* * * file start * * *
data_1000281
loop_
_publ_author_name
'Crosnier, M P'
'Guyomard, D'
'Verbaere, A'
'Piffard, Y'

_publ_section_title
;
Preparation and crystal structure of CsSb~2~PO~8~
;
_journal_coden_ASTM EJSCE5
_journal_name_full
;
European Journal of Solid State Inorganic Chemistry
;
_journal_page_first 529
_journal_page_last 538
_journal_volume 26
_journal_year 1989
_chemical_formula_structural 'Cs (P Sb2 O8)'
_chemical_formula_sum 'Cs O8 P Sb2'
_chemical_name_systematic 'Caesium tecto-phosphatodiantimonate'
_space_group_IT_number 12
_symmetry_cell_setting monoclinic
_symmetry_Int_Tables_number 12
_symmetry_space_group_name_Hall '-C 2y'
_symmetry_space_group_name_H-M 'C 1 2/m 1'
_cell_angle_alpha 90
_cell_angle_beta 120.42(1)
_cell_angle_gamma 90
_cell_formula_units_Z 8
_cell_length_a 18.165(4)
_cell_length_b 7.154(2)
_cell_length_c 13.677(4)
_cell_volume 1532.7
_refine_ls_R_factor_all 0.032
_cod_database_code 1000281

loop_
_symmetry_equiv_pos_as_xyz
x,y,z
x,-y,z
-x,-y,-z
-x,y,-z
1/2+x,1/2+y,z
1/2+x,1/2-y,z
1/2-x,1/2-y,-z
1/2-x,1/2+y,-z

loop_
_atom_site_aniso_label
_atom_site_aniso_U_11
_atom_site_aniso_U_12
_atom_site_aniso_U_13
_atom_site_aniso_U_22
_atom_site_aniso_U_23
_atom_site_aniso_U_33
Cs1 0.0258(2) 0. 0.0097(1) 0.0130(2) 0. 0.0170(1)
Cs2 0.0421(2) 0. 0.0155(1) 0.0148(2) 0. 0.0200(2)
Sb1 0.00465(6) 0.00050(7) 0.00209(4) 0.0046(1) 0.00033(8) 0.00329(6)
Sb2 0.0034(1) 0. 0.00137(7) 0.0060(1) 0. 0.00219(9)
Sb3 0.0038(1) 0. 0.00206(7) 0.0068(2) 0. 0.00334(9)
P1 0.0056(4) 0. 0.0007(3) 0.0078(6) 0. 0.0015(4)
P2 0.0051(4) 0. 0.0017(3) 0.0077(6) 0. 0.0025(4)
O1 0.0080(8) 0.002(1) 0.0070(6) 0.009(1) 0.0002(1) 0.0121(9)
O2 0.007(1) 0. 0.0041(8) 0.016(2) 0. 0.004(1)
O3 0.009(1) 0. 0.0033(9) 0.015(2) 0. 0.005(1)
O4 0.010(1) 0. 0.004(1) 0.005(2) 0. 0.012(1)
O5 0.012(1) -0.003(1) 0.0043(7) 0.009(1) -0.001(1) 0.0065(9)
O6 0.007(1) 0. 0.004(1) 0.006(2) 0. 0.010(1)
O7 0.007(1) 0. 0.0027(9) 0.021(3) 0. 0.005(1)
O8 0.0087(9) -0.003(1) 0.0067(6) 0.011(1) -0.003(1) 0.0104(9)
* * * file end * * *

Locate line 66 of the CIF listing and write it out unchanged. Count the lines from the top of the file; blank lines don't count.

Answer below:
O3 0.009(1) 0. 0.0033(9) 0.015(2) 0. 0.005(1)